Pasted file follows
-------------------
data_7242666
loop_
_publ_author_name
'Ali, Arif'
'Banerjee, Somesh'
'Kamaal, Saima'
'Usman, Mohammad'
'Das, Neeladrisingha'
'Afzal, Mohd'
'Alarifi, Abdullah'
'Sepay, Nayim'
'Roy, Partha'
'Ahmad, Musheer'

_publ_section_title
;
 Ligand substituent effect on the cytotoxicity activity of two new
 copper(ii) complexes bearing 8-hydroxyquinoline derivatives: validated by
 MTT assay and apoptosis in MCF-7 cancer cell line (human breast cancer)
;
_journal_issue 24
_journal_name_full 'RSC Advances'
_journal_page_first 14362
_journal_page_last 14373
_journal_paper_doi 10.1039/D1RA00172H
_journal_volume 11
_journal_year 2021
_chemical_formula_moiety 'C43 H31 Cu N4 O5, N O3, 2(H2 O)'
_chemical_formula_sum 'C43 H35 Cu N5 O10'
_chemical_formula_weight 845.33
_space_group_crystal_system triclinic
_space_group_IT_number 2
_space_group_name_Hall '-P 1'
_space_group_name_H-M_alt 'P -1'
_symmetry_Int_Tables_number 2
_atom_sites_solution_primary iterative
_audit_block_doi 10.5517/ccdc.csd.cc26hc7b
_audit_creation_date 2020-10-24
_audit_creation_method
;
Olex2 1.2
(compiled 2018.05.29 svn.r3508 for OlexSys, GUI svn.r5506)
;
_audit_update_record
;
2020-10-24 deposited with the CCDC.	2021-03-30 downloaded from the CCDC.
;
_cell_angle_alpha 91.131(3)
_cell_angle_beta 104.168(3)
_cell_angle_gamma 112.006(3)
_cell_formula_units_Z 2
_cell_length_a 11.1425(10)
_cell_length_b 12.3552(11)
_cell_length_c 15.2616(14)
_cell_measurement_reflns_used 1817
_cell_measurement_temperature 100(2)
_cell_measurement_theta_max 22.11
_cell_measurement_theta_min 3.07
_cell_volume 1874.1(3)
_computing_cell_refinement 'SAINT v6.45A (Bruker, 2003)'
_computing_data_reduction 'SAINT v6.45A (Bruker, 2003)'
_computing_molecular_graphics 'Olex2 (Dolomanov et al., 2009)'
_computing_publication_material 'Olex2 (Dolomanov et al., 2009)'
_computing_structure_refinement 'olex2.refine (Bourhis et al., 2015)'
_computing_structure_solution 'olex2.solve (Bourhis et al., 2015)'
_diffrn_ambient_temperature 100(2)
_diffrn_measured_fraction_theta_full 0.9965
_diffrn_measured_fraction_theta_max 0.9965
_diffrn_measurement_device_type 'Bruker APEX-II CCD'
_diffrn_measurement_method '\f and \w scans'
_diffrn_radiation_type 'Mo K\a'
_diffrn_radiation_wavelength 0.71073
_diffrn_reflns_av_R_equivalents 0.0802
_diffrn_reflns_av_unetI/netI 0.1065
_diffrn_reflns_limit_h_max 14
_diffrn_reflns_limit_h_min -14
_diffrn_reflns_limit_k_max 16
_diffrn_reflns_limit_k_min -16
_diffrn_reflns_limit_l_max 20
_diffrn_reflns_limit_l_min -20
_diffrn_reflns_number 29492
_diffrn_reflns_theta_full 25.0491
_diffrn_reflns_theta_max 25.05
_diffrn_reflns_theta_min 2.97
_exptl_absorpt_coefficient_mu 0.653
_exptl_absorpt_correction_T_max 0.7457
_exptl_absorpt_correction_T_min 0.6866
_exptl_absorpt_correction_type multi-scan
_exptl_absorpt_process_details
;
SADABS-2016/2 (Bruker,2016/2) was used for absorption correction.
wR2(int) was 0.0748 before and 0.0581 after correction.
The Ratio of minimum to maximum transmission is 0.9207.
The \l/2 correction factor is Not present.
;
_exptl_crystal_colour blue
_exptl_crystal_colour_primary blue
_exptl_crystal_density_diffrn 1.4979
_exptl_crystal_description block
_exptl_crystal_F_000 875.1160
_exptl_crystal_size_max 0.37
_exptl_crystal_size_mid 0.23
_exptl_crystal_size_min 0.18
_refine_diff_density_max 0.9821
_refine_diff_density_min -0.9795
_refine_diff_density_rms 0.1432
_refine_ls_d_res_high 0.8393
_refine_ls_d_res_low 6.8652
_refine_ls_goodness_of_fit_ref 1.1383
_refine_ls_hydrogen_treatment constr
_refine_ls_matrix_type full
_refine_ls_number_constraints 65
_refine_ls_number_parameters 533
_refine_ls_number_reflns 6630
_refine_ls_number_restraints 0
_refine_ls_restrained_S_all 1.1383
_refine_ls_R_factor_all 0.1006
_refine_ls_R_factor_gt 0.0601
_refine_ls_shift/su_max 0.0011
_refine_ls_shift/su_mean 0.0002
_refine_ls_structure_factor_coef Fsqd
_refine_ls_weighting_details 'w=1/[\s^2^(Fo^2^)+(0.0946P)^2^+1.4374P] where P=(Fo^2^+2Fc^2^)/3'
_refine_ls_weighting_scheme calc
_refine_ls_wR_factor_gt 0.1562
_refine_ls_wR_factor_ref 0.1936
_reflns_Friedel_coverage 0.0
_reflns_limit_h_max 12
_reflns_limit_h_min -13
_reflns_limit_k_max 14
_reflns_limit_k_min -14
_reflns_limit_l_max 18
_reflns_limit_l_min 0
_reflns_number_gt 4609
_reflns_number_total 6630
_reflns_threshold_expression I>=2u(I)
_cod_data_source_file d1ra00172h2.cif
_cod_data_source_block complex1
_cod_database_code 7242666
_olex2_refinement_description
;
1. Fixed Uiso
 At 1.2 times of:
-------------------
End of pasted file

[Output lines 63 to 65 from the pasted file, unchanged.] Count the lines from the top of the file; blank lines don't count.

_computing_structure_refinement 'olex2.refine (Bourhis et al., 2015)'
_computing_structure_solution 'olex2.solve (Bourhis et al., 2015)'
_diffrn_ambient_temperature 100(2)